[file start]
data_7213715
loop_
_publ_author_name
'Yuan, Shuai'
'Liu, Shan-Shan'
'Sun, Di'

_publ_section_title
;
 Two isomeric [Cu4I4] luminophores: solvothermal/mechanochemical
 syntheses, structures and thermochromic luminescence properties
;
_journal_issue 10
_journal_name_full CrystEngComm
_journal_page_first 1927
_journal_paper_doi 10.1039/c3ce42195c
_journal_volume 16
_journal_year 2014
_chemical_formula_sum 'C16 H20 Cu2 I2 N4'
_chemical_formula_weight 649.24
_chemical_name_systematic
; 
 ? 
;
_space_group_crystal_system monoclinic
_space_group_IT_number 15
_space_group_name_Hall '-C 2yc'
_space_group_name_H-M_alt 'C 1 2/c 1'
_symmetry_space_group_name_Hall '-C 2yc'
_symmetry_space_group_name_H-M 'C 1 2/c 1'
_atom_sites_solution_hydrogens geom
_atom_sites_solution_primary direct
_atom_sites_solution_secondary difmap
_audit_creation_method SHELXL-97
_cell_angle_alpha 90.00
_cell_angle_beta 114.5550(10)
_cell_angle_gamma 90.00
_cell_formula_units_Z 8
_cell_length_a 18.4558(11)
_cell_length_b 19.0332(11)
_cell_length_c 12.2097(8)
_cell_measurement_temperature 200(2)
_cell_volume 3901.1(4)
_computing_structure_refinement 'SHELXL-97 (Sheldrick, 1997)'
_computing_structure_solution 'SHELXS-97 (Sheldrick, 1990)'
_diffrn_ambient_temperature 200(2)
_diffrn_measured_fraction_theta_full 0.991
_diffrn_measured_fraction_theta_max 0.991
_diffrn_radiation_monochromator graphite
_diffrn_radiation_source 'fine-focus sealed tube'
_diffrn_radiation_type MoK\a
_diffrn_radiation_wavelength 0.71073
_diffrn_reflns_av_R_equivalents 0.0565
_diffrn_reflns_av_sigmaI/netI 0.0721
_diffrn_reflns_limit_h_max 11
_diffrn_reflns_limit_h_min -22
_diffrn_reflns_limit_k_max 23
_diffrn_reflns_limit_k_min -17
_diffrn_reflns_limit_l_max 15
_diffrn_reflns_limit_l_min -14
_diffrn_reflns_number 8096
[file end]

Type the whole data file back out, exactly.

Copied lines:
data_7213715
loop_
_publ_author_name
'Yuan, Shuai'
'Liu, Shan-Shan'
'Sun, Di'

_publ_section_title
;
 Two isomeric [Cu4I4] luminophores: solvothermal/mechanochemical
 syntheses, structures and thermochromic luminescence properties
;
_journal_issue 10
_journal_name_full CrystEngComm
_journal_page_first 1927
_journal_paper_doi 10.1039/c3ce42195c
_journal_volume 16
_journal_year 2014
_chemical_formula_sum 'C16 H20 Cu2 I2 N4'
_chemical_formula_weight 649.24
_chemical_name_systematic
; 
 ? 
;
_space_group_crystal_system monoclinic
_space_group_IT_number 15
_space_group_name_Hall '-C 2yc'
_space_group_name_H-M_alt 'C 1 2/c 1'
_symmetry_space_group_name_Hall '-C 2yc'
_symmetry_space_group_name_H-M 'C 1 2/c 1'
_atom_sites_solution_hydrogens geom
_atom_sites_solution_primary direct
_atom_sites_solution_secondary difmap
_audit_creation_method SHELXL-97
_cell_angle_alpha 90.00
_cell_angle_beta 114.5550(10)
_cell_angle_gamma 90.00
_cell_formula_units_Z 8
_cell_length_a 18.4558(11)
_cell_length_b 19.0332(11)
_cell_length_c 12.2097(8)
_cell_measurement_temperature 200(2)
_cell_volume 3901.1(4)
_computing_structure_refinement 'SHELXL-97 (Sheldrick, 1997)'
_computing_structure_solution 'SHELXS-97 (Sheldrick, 1990)'
_diffrn_ambient_temperature 200(2)
_diffrn_measured_fraction_theta_full 0.991
_diffrn_measured_fraction_theta_max 0.991
_diffrn_radiation_monochromator graphite
_diffrn_radiation_source 'fine-focus sealed tube'
_diffrn_radiation_type MoK\a
_diffrn_radiation_wavelength 0.71073
_diffrn_reflns_av_R_equivalents 0.0565
_diffrn_reflns_av_sigmaI/netI 0.0721
_diffrn_reflns_limit_h_max 11
_diffrn_reflns_limit_h_min -22
_diffrn_reflns_limit_k_max 23
_diffrn_reflns_limit_k_min -17
_diffrn_reflns_limit_l_max 15
_diffrn_reflns_limit_l_min -14
_diffrn_reflns_number 8096